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The Importance of Quality DSLR Audio: RODE VideoMic GO Review

When RODE announced their latest consumer oriented microphone the VideoMic GO I was pretty amazed that it was priced at only $99. As more and more photographers venture into shooting video they quickly realize the importance of quality audio.

Now with the VideoMic Go quality audio does not have to be overly expensive. I recently took this microphone out for a spin to a friends concert.

Brian Marsella is a world famous pianist who creates unbelievable sounding music. His show was the perfect opportunity for me to give this microphone a spin.

The setup is very simple. Place the microphone in the hot shoe, run the single cable to the camera and boom, you are almost ready to record. There are no settings to switch or futz with on the microphone itself, it is simply one cable. On top of no buttons there is no need for separate batteries as the mic gets all it’s power from the camera.

The next step is one of the most important when it comes to capturing solid audio at concerts or in any situation for that matter. You have to set your levels properly. Sure you could leave the audio levels on auto and let the camera do the work. But the results you get tend to leave a little to be desired.

Most cameras now give you the ability to change the audio levels from Auto to Off to High, Medium and Low. Some of the higher end cameras even give you a much larger range to tweak your settings. I used the Nikon D4 for this shoot and set my audio levels all the way down to 2, which means I was in a loud environment.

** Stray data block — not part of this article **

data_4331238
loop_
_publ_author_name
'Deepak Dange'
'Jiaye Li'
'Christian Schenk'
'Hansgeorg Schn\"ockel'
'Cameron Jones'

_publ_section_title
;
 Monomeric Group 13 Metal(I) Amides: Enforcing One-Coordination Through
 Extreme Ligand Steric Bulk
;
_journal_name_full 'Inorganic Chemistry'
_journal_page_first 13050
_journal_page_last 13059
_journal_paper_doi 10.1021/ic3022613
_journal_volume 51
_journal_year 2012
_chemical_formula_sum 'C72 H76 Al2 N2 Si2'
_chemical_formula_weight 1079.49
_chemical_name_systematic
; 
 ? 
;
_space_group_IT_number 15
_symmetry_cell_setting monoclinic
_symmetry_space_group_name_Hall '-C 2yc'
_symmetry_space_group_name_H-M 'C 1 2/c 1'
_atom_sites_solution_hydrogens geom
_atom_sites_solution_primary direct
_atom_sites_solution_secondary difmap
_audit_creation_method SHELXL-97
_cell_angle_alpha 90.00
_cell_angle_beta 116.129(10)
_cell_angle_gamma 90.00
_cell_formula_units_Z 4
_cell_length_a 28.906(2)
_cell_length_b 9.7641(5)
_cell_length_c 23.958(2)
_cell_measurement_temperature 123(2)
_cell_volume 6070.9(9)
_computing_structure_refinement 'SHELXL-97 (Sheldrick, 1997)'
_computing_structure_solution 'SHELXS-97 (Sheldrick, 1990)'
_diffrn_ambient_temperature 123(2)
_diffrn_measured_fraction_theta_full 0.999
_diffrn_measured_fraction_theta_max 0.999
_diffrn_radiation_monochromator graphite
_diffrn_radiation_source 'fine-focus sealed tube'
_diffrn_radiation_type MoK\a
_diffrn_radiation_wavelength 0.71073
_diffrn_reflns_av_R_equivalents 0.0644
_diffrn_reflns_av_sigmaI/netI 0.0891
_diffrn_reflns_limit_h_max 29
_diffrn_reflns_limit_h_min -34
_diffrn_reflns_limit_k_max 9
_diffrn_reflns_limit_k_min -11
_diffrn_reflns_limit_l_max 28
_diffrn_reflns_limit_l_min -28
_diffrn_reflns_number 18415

Without getting into to much detail about the reasons behind settings I wanted to make sure my audio was not peeking. The visual representation of this is shown when the audio levels get into the red area. My goal was to keep my audio in the yellow area without it touching the red. In order to achieve this at the show I had to move my levels all the way down to 2.

As you can tell the results were spectacular. The audio is very balanced and does not go through major shifts that you tend to get when you leave it in auto.

So let’s move into a little bit of a review of this mic. For the price you are getting world class audio. Sure for more money you can get something with more bells and whistles but for most people just starting out with video this is a steal.

In a world where most people stick with the on board audio you will have a head start with something like the VideoMic Go. This shotgun microphone is perfect for doing interviews as long as your subject is right in front of the camera at a reasonable distance. It is a great option for general audio recording of the ambient sounds that are around you.

If you are using auto focus the microphone may still pick up the hunting noise slightly but it will be better than the onboard built in mic.

Is this the best microphone in the world? The simple answer is no but it definitely holds it’s on even against some of the more expensive microphones from RODE. For more on the VIDEOMIC GO please click here.

If you are new to video recording this is one option that I highly recommend that you invest in right off the bat.

For more on Brian Marsella and his music you can check out his website right here.

All the video was captured with the Nikon D4 on a manfroto video monopod with video head. I used the Nikon 14-24, 24-70 and 70-200 2.8 lenses. The D4 was set to 1080P at 24 FPS. I also utilized the 2.7X Crop mode that the D4 offers.